If you’re lucky enough to be invited to a family gathering at the Lake Forest home of Ed and Nancy Hamming and are in need of some medical attention, you’re in the right place. Ed, David, and Mark Hamming are orthopedic surgeons, Nancy is an ophthalmologist, and David’s wife, Katherine, is a pediatric otolaryngologist.
“To be honest, I don’t think I thought much about being a doctor when I was young even though both my parents were,” says Dr. Mark Hamming. “My parents didn’t talk much about work and both did such an incredible job balancing their demanding jobs with my brother, sister, and me.”
It wasn’t until Mark was a freshman in high school that he got to see his dad in action. “We were on spring break in Snowmass skiing and I broke my leg,” he says. “My dad took me down the mountain in a toboggan and then casted my leg right there at the mountain’s base. It healed perfectly.”
Today Mark and his brother Dr. David Hamming, who is three years older, work together in a practice dedicated to orthopedic medicine founded by their father Dr. Ed Hamming and their uncle, Dr. Bruce Hamming. The elder Hammings blended their practice with another surgical group that is today called Illinois Bone and Joint Institute (IBJI).
“When we were in high school, we used to work up in the hospital’s OR [operating room] in the summers,” David recalls. “That early exposure to medicine and the inner workings of the hospital definitely made an impression on us.”
Both David and Mark were accomplished high school athletes, receiving a number of commendations and state honors during their years at Lake Forest High School.
“The nature of orthopedics tends to draw those with an interest in sports,” Mark says. And depending on where they practice, being an athlete comes in handy for orthopedic doctors.
Following medical school and residency, both David and Mark had medical fellowships at the Steadman Hawkins Clinic that provided the official team doctors for the Denver Broncos and Colorado Rockies, as well as athletes training for the Olympics.
Mark was one of the team doctors that traveled with the Olympic ski team training for Sochi in 2014. He spent time with the team in Chili, New Zealand, and Slovakia, as well as training courses throughout the U. S.
“I was very comfortable skiing and that was pretty much a job requirement when working with the team,” Mark says. “We’d travel up these runs with the athletes and at the end of the day we’d have to ski down these mountains that were like ice rinks with 60-pound packs on our back. The athletes lived right on the edge and they used to like to see what the doctors could do. One German doctor accepted the challenge when we were in Chili and he ended up breaking his femur. I did double time that trip.”
But the life of a team doctor, with all of its excitement and in-the-field lessons, isn’t easy. So, both David and Mark, who today have growing families, made the decision to come back to their hometown of Lake Forest and join their father’s practice.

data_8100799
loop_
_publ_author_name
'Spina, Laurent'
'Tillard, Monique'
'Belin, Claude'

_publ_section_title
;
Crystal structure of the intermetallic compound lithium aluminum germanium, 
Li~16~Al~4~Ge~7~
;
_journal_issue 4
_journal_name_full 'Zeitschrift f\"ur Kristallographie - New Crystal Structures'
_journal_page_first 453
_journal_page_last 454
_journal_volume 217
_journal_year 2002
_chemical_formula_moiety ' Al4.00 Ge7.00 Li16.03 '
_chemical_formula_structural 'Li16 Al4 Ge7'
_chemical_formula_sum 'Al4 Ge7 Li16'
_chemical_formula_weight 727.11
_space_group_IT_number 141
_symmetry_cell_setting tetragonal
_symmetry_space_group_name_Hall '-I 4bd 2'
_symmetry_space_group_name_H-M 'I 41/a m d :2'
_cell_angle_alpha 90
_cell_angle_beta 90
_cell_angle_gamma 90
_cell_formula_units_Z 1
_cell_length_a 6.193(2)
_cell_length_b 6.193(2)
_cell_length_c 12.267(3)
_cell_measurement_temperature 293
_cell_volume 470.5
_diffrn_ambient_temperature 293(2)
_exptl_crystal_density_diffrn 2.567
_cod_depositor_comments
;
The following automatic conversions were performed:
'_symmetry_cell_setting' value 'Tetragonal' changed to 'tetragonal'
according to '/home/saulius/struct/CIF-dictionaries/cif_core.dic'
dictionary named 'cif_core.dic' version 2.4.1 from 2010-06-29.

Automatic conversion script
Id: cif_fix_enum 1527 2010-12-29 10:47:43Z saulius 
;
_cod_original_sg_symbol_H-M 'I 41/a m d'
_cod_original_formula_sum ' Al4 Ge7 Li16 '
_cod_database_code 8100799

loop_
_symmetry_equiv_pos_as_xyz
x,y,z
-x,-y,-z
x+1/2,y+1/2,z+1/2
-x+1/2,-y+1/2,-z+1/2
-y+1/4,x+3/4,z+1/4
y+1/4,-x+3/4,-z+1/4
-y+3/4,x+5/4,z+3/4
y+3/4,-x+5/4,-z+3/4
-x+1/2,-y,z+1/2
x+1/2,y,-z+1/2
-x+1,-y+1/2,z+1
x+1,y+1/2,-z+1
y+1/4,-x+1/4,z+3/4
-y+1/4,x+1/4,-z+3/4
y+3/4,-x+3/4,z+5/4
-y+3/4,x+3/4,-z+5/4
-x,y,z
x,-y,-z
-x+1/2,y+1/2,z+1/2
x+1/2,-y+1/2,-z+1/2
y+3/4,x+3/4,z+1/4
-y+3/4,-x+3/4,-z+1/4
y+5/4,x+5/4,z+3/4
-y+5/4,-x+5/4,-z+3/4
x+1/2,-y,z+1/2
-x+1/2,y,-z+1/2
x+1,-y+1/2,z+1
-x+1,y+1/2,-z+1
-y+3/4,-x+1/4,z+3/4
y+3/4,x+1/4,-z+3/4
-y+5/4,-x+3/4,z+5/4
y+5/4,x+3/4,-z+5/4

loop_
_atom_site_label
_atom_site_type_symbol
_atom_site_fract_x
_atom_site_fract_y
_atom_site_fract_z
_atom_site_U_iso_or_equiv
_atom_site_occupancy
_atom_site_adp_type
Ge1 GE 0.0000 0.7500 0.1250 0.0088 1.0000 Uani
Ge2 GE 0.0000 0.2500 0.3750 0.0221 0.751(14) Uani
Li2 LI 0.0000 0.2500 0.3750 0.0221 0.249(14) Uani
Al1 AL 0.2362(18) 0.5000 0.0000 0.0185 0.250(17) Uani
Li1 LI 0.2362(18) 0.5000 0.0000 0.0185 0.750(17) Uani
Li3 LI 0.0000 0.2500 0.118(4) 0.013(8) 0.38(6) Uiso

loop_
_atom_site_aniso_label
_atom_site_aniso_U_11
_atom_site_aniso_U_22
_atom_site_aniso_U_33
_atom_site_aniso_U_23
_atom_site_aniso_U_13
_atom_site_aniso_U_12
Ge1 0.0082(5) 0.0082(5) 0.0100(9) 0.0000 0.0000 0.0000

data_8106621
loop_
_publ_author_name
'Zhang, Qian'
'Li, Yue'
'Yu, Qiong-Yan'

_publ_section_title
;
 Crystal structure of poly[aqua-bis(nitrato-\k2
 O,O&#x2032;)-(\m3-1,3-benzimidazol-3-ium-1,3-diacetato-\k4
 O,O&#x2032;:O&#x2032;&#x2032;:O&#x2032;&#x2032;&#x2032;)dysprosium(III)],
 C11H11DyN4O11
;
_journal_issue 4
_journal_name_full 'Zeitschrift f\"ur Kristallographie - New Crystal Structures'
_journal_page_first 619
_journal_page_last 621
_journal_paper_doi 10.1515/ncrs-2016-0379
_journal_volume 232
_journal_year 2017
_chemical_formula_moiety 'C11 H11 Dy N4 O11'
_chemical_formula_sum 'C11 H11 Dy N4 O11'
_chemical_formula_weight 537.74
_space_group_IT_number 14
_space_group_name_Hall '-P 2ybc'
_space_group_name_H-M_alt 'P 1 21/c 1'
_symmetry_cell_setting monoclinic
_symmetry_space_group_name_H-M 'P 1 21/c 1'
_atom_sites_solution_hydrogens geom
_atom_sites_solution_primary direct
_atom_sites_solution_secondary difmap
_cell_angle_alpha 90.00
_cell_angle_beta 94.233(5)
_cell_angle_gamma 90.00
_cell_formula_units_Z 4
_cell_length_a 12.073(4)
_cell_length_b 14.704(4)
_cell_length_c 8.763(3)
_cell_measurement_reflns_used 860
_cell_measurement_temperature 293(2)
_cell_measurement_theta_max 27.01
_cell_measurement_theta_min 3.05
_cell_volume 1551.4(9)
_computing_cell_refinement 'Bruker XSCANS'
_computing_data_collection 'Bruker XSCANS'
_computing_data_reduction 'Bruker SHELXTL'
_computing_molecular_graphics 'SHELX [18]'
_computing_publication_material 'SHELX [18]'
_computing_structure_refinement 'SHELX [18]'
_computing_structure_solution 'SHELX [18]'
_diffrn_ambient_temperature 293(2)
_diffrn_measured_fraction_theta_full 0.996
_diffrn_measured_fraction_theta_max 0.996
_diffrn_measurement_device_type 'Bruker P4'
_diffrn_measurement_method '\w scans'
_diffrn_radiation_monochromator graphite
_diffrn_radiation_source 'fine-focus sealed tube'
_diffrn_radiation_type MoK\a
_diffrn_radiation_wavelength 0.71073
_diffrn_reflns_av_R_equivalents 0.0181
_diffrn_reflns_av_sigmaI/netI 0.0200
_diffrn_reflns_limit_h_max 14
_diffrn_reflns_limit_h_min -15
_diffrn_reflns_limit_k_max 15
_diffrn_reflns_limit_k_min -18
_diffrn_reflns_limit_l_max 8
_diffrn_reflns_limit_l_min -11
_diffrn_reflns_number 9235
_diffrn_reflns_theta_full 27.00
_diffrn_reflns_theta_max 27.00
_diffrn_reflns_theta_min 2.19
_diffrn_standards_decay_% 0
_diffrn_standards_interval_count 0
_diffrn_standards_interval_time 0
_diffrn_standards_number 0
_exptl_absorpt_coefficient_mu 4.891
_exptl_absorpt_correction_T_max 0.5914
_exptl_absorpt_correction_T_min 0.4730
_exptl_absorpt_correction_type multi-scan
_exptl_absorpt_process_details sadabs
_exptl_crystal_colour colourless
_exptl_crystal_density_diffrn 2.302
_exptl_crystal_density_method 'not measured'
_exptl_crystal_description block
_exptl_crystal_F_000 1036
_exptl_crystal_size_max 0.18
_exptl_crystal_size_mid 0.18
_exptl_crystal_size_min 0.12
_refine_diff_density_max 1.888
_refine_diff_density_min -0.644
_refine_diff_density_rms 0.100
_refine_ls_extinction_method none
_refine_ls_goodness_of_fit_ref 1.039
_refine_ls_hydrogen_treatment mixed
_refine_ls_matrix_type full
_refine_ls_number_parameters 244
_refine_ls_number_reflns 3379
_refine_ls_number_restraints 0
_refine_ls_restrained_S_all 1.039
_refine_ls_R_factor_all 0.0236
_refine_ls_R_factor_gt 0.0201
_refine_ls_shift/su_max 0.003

“It was interesting to become colleagues with men I’d known since I was a teenager,” explains David. “That probably made my transition into the group easier than most since there we already had such a good rapport with each other.”
Although both Dr. Ed and Dr. Bruce Hamming have since retired, David and Mark did get to work for several years with them before their careers with IBJI came to an end.
“There was actually a surgery where David, my dad, and I were all in the operating room together,” Mark remembers. “They didn’t really need all of us, but it was a chance for us to scrub in together so we did.”
But more than their father’s surgical techniques, it’s how their father treated patients and co-workers that is the legacy his sons want to continue.
“My dad had this way of making his patients feel like he had all day to talk with them. He really cared,” David says. “Surgeons also have a bad rap for not always treating the hospital staff with the respect they deserve. My dad wouldn’t tolerate that and we won’t either.”
Both brothers now enjoy being team doctors at a number of area high schools, while seeing patients from the community. “It’s pretty neat how this has all come full circle,” adds David. “When I see kids from Deer Path Middle School, I like to tell them how I went there. It’s great to be able
to see these kids in the office and then follow their care.”
While the brothers claim they chose their specialties independent of one another—never considering their mother’s ophthalmology path because of their “fear of operating on eyeballs”—they find great comfort practicing together.
“I think both David and I feel so lucky to have the colleagues that we do,” Mark explains. “They all are truly amazing. But to be able to run things by my brother is on a whole different level. Last week, I found the X-ray from when I broke my leg. Without telling him it was mine, I asked David how he would handle this broken leg of a 15-year-old kid. He said he would “cast it’,” Mark says with a laugh. “He gave the right answer. Dad would be proud.”